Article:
Another UMSU election has come and gone. As tradition requires, students were bombarded with the fresh, enthusiastic faces of two different slates running to provide the best possible university experience for undergraduate students – or so they claimed.
As in past years, this election was characterized by a distinct lack of choice when it came to voting for a slate to represent students on campus. Both Your UMSU and Clear Slate ran on platforms that pivoted on issues such as Frosh Fest and new options for food services on campus. Both are legitimate points that are certain to draw the attention of many students.
But when it came to the possibility of budget cuts, student activism, lobbying the provincial government for lower tuition fees, making our campus accessible to low-income students and numerous other issues, both slates were relatively silent. Though these issues were not completely ignored, they were never centralized during the campaign.
University of Manitoba students were not offered many choices when it came to voting for the executive positions in our student union, and this is a systemic problem in our university political system. As a whole, we are uncomfortable with challenging the status quo on campus. Candidates ran on platforms related to the “student experience,” a phrase that was thrown around during the campaign. However, I would like to challenge the idea of the “student experience” on campus.
Many of us understand the challenges of being students in a neoliberal university – working one or two jobs to pay for tuition, fighting for the limited research jobs available on campus, trying to balance work and school with volunteering to add to our resumes and CVs, and so on. For a lot of undergraduates, this is the “student experience.” And yet these things were not addressed by the candidates running for Clear Slate and Your UMSU.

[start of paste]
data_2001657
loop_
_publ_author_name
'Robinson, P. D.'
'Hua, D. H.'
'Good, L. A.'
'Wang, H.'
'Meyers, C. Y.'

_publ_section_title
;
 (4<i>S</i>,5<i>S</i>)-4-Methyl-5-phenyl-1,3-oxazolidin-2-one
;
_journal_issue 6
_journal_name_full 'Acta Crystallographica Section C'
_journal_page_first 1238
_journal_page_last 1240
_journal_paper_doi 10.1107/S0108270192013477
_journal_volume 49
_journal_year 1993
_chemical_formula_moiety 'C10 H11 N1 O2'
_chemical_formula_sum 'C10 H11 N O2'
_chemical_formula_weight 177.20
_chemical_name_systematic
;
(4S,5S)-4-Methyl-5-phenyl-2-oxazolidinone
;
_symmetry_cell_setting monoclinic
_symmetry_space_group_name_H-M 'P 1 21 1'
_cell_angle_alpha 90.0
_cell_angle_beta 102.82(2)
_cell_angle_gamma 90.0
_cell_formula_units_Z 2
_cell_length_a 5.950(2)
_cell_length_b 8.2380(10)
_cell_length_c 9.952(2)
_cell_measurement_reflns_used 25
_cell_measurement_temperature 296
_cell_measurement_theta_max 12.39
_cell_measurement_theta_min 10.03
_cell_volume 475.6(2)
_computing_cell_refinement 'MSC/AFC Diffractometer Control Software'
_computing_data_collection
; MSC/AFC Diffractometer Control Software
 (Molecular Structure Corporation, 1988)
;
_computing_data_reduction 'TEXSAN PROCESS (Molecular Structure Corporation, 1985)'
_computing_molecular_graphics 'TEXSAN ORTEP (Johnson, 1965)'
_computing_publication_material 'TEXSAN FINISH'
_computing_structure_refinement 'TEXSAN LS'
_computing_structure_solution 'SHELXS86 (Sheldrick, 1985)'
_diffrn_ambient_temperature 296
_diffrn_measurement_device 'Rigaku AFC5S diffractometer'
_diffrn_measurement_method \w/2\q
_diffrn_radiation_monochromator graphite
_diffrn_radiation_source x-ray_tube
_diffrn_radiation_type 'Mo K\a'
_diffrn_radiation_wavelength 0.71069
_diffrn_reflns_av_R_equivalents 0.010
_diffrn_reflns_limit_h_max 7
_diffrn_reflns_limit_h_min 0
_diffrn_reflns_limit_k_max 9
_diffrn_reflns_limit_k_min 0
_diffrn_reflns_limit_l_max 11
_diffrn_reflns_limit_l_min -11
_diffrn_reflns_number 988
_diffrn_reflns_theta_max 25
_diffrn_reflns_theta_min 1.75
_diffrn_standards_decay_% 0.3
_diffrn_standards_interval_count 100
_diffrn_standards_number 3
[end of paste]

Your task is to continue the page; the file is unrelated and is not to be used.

Both focused on the student experience that includes partying and relatively unimportant matters such as a new patio for the Hub. As the Your UMSU policy document suggests, the culture on campus is indeed changing. Capital and marketing projects are taking precedence over student education, and the university’s administration has yet to offer any compelling explanation regarding the three to four per cent budget cuts hitting the campus this coming year.
The culture will continue to shift towards profit-driven commodification of the university experience as students see class sizes increase and watch as professors are left without jobs, and courses are cancelled. Our campus is not immune to the commodification of education happening at universities nationwide, and yet the representatives of the undergraduate student body are more concerned about expanding the scope of Frosh Fest and encouraging school spirit at sporting events.
Granted, it isn’t very much fun to think about this kind of student experience. A student protest just doesn’t have the same feel to it as a big, expensive music festival. And yet, as students, we are in a prime position to advocate for our rights and fight for better access to quality public education. Historically, students have been at the forefront of social movements, advocating not only for their own rights, but for the rights of many in society.
Neither slate adequately addressed the real issues that are hiding below the surface of our shiny new buildings or our expanded food court in University Centre. These issues only begin with the dilapidated Tier classrooms in contrast to new capital projects and expand to things like rising student debt in contrast to a contracting labour market. These issues are very real and they will worsen if students are unable to move in solidarity against the commodification of our education.
I would challenge the newly-elected executive officers of UMSU to remember that they are now the representatives of thousands of students, all of whom face issues that go beyond their weekend plans.
The University of Manitoba Students’ Union could organize powerfully against things like budget cuts, but it requires taking a stand for student rights and fighting for the true student experience: the right to an affordable, quality education that teaches students to think critically and stand up for their rights as individuals on campus and in the greater world.